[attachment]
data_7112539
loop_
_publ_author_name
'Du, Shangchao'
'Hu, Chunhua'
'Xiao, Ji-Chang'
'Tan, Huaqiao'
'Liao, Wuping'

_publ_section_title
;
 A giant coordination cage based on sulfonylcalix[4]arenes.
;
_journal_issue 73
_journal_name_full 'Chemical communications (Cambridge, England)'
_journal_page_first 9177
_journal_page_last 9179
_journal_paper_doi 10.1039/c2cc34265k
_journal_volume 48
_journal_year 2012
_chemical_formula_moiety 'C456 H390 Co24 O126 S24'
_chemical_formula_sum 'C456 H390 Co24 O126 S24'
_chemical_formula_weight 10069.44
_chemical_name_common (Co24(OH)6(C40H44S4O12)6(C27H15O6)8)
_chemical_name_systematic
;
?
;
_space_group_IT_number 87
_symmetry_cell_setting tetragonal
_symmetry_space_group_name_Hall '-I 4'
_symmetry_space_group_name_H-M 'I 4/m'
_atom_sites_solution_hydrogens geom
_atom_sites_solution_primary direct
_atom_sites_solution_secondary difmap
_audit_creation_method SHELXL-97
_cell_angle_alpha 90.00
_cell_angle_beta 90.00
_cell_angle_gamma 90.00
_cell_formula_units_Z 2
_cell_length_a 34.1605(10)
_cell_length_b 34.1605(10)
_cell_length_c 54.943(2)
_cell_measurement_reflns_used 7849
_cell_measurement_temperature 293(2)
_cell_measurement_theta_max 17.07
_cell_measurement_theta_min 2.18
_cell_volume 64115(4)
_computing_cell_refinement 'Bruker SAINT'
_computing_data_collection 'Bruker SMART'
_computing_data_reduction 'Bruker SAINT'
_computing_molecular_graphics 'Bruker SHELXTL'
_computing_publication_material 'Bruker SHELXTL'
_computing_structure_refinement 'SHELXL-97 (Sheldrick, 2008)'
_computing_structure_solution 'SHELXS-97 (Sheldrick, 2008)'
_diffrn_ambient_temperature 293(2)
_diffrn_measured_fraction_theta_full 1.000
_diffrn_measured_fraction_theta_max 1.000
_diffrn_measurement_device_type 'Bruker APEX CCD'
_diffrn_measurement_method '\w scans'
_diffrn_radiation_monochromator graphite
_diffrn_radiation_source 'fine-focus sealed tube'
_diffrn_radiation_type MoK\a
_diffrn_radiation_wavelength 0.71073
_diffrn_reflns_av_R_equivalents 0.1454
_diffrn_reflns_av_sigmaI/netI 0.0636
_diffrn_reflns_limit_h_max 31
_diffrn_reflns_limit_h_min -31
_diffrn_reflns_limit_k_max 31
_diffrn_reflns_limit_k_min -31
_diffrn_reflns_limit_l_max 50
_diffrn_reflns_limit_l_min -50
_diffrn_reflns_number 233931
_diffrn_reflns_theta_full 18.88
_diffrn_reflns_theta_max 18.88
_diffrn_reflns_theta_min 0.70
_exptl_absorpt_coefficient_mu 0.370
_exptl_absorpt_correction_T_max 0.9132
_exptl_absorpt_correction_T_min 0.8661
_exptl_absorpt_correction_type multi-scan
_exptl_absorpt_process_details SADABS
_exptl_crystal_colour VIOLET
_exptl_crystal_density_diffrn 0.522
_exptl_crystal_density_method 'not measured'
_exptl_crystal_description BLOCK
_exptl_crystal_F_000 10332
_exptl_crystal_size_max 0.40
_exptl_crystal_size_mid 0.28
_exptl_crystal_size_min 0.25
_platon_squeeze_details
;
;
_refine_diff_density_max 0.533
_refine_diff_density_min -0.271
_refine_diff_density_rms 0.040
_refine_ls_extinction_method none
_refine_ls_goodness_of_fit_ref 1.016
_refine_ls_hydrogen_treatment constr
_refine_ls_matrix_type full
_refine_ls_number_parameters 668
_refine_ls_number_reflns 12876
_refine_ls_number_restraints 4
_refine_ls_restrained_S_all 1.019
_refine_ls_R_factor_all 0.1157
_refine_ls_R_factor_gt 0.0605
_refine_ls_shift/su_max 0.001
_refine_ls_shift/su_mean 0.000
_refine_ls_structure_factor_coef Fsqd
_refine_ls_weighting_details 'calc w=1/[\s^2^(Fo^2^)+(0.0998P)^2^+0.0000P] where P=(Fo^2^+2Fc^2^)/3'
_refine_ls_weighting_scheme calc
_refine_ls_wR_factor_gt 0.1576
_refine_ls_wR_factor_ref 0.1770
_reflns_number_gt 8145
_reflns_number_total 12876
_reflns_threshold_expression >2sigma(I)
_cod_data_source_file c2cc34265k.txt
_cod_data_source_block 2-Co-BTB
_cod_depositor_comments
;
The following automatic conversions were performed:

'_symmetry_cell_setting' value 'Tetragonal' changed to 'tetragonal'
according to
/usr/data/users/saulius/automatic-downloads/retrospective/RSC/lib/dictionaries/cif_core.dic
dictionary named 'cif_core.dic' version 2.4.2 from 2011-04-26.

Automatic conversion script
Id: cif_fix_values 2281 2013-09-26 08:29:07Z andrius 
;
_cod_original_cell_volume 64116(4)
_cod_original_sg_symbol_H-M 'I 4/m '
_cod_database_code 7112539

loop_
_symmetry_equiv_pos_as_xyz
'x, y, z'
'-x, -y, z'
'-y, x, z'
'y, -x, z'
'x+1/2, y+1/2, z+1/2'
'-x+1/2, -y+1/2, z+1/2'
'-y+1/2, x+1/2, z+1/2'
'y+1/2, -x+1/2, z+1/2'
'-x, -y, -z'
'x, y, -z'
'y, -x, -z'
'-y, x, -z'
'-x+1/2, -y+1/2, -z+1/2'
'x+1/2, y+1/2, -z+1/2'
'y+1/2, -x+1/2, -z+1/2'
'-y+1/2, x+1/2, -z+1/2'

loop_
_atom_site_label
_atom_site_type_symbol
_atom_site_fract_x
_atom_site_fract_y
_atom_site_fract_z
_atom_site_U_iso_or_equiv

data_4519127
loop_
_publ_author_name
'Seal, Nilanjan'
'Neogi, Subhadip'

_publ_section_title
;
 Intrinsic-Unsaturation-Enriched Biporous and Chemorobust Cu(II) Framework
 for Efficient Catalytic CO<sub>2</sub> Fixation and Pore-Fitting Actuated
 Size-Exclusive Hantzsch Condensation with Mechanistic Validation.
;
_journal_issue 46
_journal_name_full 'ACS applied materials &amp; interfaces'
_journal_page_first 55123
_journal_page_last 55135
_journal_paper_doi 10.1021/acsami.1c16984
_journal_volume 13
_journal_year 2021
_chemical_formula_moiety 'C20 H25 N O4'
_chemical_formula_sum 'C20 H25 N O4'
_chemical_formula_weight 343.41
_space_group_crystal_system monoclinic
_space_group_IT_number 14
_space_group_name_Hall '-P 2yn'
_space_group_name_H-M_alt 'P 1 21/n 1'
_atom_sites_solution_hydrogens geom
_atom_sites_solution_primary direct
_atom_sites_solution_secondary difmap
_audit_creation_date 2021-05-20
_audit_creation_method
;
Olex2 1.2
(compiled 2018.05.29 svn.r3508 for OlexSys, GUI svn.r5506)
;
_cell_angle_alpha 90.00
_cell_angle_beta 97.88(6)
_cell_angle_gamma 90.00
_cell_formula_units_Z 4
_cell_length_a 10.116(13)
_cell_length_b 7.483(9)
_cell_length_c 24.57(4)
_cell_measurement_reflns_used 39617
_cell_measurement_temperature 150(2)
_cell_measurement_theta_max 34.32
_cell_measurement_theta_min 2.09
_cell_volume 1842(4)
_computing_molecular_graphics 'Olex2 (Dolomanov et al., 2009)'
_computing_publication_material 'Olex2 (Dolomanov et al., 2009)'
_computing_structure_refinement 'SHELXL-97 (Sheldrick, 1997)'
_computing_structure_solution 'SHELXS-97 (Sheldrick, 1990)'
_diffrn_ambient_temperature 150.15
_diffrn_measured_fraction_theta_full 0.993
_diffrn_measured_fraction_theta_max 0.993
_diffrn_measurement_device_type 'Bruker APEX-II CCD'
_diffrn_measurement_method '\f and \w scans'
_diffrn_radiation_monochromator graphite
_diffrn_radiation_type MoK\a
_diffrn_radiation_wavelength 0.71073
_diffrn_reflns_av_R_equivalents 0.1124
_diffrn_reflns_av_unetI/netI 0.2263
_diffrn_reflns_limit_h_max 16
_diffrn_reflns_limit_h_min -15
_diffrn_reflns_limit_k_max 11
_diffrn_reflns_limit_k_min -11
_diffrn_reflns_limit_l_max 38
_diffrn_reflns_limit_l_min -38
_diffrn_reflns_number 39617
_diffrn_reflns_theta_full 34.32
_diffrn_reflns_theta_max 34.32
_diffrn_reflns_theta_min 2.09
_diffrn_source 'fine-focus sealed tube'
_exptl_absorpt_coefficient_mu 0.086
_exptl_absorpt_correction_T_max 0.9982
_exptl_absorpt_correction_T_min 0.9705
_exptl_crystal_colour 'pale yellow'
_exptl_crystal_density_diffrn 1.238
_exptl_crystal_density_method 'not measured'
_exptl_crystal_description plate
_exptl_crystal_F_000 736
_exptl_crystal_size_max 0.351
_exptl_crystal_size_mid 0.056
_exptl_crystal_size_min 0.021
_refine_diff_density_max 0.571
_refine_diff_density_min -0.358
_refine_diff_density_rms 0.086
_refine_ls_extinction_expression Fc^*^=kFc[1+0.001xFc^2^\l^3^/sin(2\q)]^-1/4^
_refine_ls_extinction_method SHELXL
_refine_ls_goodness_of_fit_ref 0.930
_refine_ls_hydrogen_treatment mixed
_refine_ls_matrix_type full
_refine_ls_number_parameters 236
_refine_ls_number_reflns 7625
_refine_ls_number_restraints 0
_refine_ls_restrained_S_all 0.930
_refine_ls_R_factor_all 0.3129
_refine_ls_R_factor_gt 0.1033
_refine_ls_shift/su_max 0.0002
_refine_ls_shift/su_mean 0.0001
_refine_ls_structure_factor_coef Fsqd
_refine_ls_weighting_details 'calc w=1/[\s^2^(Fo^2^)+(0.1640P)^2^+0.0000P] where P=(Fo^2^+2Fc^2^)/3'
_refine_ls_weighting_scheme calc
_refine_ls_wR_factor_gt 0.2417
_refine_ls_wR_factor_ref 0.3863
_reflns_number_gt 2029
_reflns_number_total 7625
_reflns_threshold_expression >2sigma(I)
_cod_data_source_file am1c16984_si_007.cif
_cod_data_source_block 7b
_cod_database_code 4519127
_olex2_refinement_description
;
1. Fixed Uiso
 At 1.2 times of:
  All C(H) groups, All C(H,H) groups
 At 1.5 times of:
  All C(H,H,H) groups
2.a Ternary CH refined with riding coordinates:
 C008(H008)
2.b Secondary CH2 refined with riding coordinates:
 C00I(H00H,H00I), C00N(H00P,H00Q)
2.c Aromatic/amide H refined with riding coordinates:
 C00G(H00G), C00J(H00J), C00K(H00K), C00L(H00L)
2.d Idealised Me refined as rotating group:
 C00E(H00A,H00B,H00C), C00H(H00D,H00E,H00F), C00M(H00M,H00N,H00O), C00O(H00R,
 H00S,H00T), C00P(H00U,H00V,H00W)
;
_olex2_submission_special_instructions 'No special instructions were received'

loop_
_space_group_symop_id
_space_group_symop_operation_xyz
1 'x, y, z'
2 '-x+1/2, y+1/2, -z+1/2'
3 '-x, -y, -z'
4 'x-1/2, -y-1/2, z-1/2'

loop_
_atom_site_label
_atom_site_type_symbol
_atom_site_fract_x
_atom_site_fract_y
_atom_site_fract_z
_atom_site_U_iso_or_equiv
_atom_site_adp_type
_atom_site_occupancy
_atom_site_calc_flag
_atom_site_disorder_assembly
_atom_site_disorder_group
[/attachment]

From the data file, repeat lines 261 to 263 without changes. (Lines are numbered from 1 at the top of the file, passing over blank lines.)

_cod_data_source_file am1c16984_si_007.cif
_cod_data_source_block 7b
_cod_database_code 4519127